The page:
Vicky Eatrides to the Canadian Chapter of the International Institute of Communications


Creating the future today. Together. Right now.

Ottawa, Ontario
May 15, 2023

Vicky Eatrides, Chairperson and CEO
Canadian Radio-television and Telecommunications Commission (CRTC)

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Good morning.

Before I begin my remarks, I would like to acknowledge that we are gathered on the traditional unceded territory of the Algonquin Anishnaabeg people. Let’s take a moment to thank the Anishnaabeg people and to pay respect to their Elders.

Thank you for inviting me to speak with you today. I am very pleased to be here, along with some of my fellow Commissioners and other CRTC colleagues.

As you know, I have served as Chairperson and CEO of the CRTC for just over four months. During this time, I’ve had the opportunity to speak with many of you and to hear about your hopes for the future of communications in Canada.

When I speak with fellow Canadians, when I listen to people and groups who appear at our public hearings, one thing is clear: Canadians care deeply about the communications services that touch every aspect of our daily lives.

That message came through loud and clear when the CRTC held a week-long public hearing in the Yukon last month on telecommunications services in the Far North.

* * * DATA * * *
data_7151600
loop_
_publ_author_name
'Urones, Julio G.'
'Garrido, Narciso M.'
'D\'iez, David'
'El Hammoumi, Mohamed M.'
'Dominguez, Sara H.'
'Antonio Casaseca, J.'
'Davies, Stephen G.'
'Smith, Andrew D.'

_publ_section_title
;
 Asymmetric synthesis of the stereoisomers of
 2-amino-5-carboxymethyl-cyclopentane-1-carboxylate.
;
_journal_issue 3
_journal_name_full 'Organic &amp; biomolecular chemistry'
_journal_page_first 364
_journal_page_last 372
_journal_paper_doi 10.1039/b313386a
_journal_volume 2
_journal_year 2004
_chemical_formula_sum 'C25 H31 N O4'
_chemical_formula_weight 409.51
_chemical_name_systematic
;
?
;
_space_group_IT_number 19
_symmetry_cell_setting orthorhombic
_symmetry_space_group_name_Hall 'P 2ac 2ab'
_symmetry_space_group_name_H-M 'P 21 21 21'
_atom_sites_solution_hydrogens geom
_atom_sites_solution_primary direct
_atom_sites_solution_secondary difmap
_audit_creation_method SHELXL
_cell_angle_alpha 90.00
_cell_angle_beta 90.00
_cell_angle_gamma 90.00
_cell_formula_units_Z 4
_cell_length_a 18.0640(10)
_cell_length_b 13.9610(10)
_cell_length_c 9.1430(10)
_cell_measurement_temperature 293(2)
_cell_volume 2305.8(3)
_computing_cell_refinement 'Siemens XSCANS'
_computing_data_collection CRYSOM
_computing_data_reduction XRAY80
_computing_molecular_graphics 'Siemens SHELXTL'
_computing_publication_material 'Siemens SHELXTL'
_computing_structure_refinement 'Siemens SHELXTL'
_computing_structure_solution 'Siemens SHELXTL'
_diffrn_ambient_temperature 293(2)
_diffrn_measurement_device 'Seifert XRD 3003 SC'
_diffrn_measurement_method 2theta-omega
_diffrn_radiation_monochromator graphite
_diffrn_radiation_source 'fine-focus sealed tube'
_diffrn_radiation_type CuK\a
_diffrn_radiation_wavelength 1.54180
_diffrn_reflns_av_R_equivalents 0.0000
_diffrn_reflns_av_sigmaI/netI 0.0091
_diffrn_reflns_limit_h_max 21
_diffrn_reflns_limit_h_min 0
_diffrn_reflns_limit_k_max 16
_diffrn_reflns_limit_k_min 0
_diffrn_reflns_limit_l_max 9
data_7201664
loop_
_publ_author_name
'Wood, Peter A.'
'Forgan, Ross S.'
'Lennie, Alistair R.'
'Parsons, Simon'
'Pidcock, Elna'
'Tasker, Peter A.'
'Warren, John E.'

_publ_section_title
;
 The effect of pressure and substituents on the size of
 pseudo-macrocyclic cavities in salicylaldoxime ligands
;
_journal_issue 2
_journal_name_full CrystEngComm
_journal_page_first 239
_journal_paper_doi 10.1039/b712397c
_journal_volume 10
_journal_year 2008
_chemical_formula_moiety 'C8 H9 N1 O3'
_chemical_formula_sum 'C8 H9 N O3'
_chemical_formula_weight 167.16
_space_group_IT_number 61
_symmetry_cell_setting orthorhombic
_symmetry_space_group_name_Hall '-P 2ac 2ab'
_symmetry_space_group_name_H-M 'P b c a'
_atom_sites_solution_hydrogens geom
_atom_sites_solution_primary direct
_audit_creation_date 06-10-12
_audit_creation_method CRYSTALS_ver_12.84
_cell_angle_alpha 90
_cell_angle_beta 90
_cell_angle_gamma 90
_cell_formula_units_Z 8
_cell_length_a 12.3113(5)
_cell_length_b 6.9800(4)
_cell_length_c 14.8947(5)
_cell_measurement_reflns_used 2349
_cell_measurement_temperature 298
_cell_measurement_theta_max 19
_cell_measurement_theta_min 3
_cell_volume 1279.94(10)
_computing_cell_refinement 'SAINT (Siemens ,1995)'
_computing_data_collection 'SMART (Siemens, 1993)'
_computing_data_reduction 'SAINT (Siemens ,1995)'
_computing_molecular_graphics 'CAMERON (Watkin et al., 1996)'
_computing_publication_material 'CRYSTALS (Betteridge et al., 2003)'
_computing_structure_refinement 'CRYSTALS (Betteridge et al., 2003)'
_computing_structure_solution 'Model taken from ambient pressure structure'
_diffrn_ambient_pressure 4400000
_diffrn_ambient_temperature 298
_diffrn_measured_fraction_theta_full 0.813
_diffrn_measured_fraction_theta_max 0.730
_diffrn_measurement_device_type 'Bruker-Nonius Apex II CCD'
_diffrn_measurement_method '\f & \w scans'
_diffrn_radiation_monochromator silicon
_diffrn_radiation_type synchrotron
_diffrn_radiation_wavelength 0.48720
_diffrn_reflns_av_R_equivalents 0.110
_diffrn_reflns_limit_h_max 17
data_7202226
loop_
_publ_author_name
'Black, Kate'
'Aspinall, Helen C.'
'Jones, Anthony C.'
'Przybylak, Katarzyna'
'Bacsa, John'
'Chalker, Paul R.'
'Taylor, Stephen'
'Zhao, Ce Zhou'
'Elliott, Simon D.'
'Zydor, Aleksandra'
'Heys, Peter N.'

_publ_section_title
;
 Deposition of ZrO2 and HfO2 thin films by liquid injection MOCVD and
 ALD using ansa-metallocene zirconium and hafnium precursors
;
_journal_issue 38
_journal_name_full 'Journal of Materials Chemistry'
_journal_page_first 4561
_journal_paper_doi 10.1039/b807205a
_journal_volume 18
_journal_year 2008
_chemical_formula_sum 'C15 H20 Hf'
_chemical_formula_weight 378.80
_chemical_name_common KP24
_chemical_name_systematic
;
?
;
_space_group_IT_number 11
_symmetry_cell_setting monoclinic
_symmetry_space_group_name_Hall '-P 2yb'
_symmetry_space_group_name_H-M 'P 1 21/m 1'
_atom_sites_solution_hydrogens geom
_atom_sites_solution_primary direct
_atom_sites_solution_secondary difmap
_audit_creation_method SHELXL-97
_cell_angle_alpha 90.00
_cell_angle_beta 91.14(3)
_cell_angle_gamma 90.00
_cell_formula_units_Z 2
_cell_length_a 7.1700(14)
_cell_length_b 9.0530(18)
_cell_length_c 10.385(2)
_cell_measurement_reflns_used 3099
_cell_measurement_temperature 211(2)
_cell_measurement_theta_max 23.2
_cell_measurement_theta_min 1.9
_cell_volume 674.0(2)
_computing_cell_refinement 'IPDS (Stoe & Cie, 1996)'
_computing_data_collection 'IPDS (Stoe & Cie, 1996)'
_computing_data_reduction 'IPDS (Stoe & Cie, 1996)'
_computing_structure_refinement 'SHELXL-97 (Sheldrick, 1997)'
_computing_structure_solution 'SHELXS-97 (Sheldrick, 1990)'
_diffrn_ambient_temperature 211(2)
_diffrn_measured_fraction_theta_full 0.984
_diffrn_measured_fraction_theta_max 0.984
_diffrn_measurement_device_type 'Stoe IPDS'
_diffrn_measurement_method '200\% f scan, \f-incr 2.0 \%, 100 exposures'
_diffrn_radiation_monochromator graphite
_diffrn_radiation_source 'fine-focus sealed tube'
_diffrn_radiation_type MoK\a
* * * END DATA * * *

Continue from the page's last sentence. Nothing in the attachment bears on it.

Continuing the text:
And that’s where I want to start today – by sharing with you some of the things we heard during that hearing – to better explain why we are doing what we’re doing. Then I will move to the what and conclude with the how.

So, let’s start with the why. During our hearing in Whitehorse, we heard many stories about the state of telecommunications in rural, remote and Indigenous communities. Some were inspiring. Many were troubling. Each one demonstrated the fundamental importance of these services, and the role we all play in ensuring their availability and reliability.

Let me share an example.

The Taku River Tlingit First Nation territory covers more than 40,000 square kilometres across BC, the Yukon and Alaska. Its main community, Atlin, is about 200 kilometres south of Whitehorse.

During the hearing, we heard from community members that there is no high-speed Internet service in Atlin, there’s no cellular service and no 9-1-1 emergency services either. We heard that the community is served by a single local telephone provider who offers a line that is shared by multiple households – something we used to call a “party line.”

That means that in an emergency – a fire, for example – there’s almost no way of connecting with essential services quickly. You make a call, if you can, and you hope for the best. If you have to, you grab what you can and you leave the rest behind.

An Indigenous Elder who appeared before us at the hearing told us about a community member who suffered a medical emergency in her home. She couldn’t access medical alerting services that are common elsewhere across the country. She waited nearly a full day until someone came by to check on her.

Such a scenario is probably very difficult for many of us to imagine. The reality, however, is that it’s a fact of daily life for people living in communities like Atlin.

We heard about one isolated community where students could not pivot to online learning during the pandemic. Their children lost one, two and three years of education.

We’ve all heard the phrase, “no child left behind.” Well, those children were absolutely left behind.